Dublin’s literary pub scene gets a makeover
Hennessy Literary Award winners receive an unusual honour
The Waterloo becomes Finnegan’s
Eagle-eyed early-morning commuters might have noticed that some of Dublin’s most famous bars have mysteriously changed names overnight. Toners Yard is now Tobin’s, The Waterloo is Finnegan’s, and Reillys on Merrion Row is Cole’s. What’s happening?
As well as mysterious new names, these bars have a little more in common. They were all favourite spots of some of our literary greats who liked to stop in, let their creative juices flow and get some inspiration.
Dracula author Bram Stoker was a frequent visitor to Toners, and even though he wasn’t exactly a barfly, WB Yeats once stopped in for a glass of sherry, brought by Oliver St John Gogarty on his first visit to a traditional Irish pub. Up the road in the heart of Patrick Kavanagh’s Baggotonia, The Waterloo Bar was a favourite haunt of the poet and Brendan Behan. More recently Seamus Heaney stopped in for an occasional literary libation. Kavanagh, Behan and their comic genius contemporary Flann O’Brien are also known to have sat on a stool in pubs further down Baggot Street and Merrion Row, with names today including Foleys and Reillys.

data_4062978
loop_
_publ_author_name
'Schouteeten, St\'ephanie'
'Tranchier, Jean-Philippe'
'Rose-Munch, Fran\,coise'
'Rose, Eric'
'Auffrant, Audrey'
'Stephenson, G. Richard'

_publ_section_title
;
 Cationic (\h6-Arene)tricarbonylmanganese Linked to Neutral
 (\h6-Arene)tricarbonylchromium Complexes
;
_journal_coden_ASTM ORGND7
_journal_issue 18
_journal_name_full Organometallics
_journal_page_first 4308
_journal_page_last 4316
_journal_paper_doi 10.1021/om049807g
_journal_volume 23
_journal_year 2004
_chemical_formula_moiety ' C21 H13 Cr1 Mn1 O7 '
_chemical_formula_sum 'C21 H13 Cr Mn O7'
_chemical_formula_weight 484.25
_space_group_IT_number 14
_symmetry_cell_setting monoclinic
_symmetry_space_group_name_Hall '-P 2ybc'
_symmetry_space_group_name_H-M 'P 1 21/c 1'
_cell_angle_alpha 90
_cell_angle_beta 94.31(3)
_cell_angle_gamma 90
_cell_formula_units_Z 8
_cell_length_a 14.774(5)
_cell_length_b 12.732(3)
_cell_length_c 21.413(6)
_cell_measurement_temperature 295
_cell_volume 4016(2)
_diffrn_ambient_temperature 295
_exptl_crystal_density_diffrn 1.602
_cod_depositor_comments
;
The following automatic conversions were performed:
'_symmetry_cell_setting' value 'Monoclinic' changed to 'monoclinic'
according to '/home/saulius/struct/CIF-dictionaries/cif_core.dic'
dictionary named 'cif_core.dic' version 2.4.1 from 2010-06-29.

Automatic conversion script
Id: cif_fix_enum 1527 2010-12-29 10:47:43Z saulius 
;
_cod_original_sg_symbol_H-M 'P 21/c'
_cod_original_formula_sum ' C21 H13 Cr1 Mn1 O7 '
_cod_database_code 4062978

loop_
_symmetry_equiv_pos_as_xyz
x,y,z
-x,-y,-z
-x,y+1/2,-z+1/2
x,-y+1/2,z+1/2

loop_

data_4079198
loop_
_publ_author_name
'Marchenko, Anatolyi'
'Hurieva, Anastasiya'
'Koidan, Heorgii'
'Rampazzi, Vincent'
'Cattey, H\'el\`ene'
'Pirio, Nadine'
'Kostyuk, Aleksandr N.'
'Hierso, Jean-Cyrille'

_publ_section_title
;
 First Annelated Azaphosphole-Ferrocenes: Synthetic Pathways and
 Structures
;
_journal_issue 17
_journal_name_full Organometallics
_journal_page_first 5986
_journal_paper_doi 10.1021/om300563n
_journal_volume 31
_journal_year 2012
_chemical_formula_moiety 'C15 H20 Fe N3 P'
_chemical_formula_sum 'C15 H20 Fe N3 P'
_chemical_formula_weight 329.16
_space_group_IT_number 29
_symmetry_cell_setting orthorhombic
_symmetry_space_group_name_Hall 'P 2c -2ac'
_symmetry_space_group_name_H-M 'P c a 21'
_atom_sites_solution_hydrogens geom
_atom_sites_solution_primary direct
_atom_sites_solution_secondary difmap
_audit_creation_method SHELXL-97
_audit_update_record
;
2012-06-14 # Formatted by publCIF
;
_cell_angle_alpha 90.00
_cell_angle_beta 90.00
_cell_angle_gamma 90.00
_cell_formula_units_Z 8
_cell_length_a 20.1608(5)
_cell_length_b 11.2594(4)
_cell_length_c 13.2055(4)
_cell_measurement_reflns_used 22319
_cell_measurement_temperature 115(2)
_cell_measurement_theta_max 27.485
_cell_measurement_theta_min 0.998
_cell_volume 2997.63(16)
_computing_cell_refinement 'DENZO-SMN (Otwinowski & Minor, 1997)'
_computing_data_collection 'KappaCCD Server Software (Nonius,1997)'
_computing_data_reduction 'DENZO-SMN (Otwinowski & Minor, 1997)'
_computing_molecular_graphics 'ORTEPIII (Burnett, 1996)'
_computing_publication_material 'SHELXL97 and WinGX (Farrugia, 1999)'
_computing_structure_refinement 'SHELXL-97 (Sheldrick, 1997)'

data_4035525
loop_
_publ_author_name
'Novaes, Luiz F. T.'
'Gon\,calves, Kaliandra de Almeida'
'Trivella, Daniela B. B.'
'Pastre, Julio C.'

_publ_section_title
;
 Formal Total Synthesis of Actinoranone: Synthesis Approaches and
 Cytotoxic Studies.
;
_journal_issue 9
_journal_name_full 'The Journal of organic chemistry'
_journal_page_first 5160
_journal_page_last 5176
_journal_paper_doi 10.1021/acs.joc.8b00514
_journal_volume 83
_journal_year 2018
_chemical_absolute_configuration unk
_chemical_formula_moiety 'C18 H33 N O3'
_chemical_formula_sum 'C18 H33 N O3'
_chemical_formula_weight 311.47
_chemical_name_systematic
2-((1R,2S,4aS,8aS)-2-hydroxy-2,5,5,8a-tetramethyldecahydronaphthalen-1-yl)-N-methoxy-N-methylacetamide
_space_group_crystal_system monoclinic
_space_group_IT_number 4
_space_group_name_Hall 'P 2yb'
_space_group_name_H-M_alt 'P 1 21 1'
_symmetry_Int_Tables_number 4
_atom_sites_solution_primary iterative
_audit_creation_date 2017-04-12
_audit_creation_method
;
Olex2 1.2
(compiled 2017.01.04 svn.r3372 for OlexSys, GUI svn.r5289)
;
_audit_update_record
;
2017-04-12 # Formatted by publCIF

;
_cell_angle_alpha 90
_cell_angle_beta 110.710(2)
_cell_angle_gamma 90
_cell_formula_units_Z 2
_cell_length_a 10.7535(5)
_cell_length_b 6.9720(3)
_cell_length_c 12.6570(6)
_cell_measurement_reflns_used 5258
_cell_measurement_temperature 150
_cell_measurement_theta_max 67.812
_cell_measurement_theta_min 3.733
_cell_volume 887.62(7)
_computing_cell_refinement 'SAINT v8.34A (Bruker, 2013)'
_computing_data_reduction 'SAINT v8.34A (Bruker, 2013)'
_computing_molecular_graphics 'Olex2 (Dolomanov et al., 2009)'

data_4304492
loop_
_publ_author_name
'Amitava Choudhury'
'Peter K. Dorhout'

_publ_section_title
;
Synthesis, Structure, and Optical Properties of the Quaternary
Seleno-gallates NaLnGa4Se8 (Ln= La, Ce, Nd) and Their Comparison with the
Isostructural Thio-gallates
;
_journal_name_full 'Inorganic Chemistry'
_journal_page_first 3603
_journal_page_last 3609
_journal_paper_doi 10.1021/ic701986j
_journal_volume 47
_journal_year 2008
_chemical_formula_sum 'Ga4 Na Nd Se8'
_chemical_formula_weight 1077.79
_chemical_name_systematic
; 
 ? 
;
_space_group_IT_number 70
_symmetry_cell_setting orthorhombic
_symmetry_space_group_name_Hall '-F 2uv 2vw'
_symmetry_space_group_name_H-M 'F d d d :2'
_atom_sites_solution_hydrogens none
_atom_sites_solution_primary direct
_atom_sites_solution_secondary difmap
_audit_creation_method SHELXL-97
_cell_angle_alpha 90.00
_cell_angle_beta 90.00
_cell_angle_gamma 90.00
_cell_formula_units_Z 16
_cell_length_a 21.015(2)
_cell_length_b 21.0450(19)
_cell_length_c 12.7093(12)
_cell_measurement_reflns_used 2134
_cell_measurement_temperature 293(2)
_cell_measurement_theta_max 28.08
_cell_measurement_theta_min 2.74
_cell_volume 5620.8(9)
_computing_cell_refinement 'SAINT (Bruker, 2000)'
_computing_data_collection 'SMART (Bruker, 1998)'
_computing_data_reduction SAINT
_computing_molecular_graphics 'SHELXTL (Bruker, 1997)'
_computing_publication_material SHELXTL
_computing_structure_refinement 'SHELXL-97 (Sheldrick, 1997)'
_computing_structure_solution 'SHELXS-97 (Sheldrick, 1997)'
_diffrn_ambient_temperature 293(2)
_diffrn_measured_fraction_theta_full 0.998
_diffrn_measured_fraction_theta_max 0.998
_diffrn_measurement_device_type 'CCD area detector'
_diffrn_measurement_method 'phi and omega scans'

Wednesday night saw Hennessy announce the winners of the 47th annual Hennessy Literary Awards and like the end of a mystery novel it all becomes clear when we read that Aaron Finnegan won the First Fiction category, Louise G Cole won for Emerging Poetry, and Manus Boyle Tobin won for Emerging Fiction, as well as being named the Hennessy New Irish Writer of the Year.
So for 48 hours this weekend Toners Yard, The Waterloo and Reillys will be known as Tobin’s, Finnegan’s and Cole’s to celebrate new Irish writing and the literary achievements of this year’s Hennessy Literary Awards winners.